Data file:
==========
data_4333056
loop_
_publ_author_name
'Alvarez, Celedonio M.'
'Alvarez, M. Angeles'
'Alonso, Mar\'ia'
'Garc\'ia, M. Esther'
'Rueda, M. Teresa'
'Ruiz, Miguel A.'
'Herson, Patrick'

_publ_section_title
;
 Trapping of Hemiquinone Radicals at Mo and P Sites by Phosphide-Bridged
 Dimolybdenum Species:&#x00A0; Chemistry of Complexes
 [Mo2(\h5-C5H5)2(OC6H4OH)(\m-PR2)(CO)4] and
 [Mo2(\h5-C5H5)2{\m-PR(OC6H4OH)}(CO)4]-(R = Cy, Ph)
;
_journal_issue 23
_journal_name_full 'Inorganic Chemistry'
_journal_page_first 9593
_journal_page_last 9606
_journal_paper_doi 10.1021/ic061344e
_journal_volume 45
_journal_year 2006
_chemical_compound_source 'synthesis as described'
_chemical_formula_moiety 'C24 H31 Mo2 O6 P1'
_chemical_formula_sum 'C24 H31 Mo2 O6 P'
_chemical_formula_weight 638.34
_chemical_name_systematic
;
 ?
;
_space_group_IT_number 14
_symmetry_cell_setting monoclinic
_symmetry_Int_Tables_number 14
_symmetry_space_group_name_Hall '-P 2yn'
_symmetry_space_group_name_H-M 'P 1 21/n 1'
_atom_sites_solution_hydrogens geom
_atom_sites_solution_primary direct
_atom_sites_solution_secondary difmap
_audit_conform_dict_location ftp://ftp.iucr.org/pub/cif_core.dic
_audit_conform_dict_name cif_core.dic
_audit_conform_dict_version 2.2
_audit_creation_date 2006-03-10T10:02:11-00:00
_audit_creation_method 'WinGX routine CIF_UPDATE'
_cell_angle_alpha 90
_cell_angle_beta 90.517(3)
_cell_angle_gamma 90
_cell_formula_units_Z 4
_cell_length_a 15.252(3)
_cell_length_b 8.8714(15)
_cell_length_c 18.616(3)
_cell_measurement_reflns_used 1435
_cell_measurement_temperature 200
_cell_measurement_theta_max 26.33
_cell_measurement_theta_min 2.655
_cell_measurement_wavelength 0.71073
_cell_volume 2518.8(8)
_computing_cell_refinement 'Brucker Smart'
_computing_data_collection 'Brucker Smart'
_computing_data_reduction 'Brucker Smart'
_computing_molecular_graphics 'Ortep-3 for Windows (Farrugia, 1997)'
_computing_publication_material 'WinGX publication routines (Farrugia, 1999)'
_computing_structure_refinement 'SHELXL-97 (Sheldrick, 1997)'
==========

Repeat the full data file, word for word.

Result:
data_4333056
loop_
_publ_author_name
'Alvarez, Celedonio M.'
'Alvarez, M. Angeles'
'Alonso, Mar\'ia'
'Garc\'ia, M. Esther'
'Rueda, M. Teresa'
'Ruiz, Miguel A.'
'Herson, Patrick'

_publ_section_title
;
 Trapping of Hemiquinone Radicals at Mo and P Sites by Phosphide-Bridged
 Dimolybdenum Species:&#x00A0; Chemistry of Complexes
 [Mo2(\h5-C5H5)2(OC6H4OH)(\m-PR2)(CO)4] and
 [Mo2(\h5-C5H5)2{\m-PR(OC6H4OH)}(CO)4]-(R = Cy, Ph)
;
_journal_issue 23
_journal_name_full 'Inorganic Chemistry'
_journal_page_first 9593
_journal_page_last 9606
_journal_paper_doi 10.1021/ic061344e
_journal_volume 45
_journal_year 2006
_chemical_compound_source 'synthesis as described'
_chemical_formula_moiety 'C24 H31 Mo2 O6 P1'
_chemical_formula_sum 'C24 H31 Mo2 O6 P'
_chemical_formula_weight 638.34
_chemical_name_systematic
;
 ?
;
_space_group_IT_number 14
_symmetry_cell_setting monoclinic
_symmetry_Int_Tables_number 14
_symmetry_space_group_name_Hall '-P 2yn'
_symmetry_space_group_name_H-M 'P 1 21/n 1'
_atom_sites_solution_hydrogens geom
_atom_sites_solution_primary direct
_atom_sites_solution_secondary difmap
_audit_conform_dict_location ftp://ftp.iucr.org/pub/cif_core.dic
_audit_conform_dict_name cif_core.dic
_audit_conform_dict_version 2.2
_audit_creation_date 2006-03-10T10:02:11-00:00
_audit_creation_method 'WinGX routine CIF_UPDATE'
_cell_angle_alpha 90
_cell_angle_beta 90.517(3)
_cell_angle_gamma 90
_cell_formula_units_Z 4
_cell_length_a 15.252(3)
_cell_length_b 8.8714(15)
_cell_length_c 18.616(3)
_cell_measurement_reflns_used 1435
_cell_measurement_temperature 200
_cell_measurement_theta_max 26.33
_cell_measurement_theta_min 2.655
_cell_measurement_wavelength 0.71073
_cell_volume 2518.8(8)
_computing_cell_refinement 'Brucker Smart'
_computing_data_collection 'Brucker Smart'
_computing_data_reduction 'Brucker Smart'
_computing_molecular_graphics 'Ortep-3 for Windows (Farrugia, 1997)'
_computing_publication_material 'WinGX publication routines (Farrugia, 1999)'
_computing_structure_refinement 'SHELXL-97 (Sheldrick, 1997)'